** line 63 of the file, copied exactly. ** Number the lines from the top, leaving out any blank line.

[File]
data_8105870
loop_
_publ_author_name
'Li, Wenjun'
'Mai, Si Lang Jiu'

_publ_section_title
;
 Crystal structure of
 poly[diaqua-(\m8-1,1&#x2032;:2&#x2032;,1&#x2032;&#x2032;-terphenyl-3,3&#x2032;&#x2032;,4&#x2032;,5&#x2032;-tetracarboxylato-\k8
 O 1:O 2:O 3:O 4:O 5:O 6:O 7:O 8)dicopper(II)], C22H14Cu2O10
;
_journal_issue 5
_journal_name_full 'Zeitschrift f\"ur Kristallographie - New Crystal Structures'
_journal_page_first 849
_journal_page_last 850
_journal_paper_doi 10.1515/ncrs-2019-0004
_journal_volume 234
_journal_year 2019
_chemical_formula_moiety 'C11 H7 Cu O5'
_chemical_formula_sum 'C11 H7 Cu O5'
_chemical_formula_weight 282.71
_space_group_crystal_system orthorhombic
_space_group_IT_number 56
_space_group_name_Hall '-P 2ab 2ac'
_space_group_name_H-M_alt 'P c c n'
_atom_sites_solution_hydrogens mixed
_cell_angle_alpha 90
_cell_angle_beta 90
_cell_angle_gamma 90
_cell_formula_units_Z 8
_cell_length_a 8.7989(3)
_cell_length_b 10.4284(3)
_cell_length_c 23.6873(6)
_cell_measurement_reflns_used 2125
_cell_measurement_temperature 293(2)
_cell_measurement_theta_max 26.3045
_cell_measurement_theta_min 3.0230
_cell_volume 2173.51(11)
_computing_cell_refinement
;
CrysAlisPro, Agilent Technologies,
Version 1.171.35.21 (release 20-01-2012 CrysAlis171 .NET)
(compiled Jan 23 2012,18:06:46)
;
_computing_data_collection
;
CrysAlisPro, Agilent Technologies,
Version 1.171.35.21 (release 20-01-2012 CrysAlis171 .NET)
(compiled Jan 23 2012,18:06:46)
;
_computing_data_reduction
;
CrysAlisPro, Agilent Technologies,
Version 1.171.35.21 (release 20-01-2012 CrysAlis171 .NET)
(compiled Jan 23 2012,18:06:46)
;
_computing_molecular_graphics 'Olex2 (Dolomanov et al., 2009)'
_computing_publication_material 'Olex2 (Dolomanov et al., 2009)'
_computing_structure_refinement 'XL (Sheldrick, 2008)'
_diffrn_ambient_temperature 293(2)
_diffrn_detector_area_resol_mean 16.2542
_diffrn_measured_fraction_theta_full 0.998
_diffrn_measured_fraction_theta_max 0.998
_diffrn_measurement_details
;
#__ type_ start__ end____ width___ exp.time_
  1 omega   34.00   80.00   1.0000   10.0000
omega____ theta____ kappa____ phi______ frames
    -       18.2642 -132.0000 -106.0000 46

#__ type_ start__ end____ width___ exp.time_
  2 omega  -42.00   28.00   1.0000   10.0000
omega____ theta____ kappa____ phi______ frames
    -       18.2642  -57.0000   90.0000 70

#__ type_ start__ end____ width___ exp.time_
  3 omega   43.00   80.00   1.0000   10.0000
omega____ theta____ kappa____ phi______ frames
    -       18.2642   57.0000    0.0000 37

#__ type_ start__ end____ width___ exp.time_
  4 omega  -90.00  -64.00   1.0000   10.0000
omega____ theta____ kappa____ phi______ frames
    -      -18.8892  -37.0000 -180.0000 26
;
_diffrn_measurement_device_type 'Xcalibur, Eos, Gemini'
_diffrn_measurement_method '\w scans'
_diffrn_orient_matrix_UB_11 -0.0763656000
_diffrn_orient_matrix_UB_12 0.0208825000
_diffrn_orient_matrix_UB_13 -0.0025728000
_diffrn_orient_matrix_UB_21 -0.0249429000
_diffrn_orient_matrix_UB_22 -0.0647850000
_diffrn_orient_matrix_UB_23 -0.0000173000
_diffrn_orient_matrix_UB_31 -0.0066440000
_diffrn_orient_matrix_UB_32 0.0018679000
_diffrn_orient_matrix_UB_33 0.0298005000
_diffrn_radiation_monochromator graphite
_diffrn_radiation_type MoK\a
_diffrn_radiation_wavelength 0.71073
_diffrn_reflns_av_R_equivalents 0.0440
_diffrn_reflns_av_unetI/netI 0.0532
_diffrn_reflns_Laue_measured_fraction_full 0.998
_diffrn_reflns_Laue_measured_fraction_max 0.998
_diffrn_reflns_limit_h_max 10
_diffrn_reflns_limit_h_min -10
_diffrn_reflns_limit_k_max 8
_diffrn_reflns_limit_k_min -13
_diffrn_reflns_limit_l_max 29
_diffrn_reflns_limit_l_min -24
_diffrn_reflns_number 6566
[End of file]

_diffrn_measured_fraction_theta_max 0.998